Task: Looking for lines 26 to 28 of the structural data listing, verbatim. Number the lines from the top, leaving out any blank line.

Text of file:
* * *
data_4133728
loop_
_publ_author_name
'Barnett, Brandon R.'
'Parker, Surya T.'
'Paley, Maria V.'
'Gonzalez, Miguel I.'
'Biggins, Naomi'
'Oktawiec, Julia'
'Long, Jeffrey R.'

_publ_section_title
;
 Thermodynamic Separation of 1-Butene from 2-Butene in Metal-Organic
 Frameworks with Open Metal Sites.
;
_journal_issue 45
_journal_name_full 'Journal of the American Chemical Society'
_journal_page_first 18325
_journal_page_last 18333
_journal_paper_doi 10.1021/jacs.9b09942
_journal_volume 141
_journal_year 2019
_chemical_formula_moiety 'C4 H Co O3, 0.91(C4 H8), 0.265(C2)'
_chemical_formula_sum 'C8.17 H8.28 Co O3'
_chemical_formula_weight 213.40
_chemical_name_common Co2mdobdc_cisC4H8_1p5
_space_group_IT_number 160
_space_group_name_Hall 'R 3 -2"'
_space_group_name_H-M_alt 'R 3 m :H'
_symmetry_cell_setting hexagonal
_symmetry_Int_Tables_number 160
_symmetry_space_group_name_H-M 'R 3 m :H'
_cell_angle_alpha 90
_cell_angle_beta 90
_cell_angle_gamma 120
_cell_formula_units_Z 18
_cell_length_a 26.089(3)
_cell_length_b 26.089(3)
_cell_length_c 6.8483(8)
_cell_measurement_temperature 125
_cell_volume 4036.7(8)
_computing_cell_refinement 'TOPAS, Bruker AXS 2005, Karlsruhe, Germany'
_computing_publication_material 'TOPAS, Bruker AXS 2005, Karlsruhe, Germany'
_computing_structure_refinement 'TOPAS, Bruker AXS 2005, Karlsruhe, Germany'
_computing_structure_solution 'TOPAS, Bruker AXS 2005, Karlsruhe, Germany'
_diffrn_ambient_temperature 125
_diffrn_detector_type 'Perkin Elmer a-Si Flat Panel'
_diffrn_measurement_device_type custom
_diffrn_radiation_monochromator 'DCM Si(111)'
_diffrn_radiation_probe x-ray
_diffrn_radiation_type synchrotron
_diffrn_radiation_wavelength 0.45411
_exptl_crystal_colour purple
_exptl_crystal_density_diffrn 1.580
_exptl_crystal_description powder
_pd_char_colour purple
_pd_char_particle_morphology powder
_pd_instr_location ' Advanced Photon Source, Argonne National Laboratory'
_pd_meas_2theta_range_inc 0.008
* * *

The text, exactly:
_chemical_name_common Co2mdobdc_cisC4H8_1p5
_space_group_IT_number 160
_space_group_name_Hall 'R 3 -2"'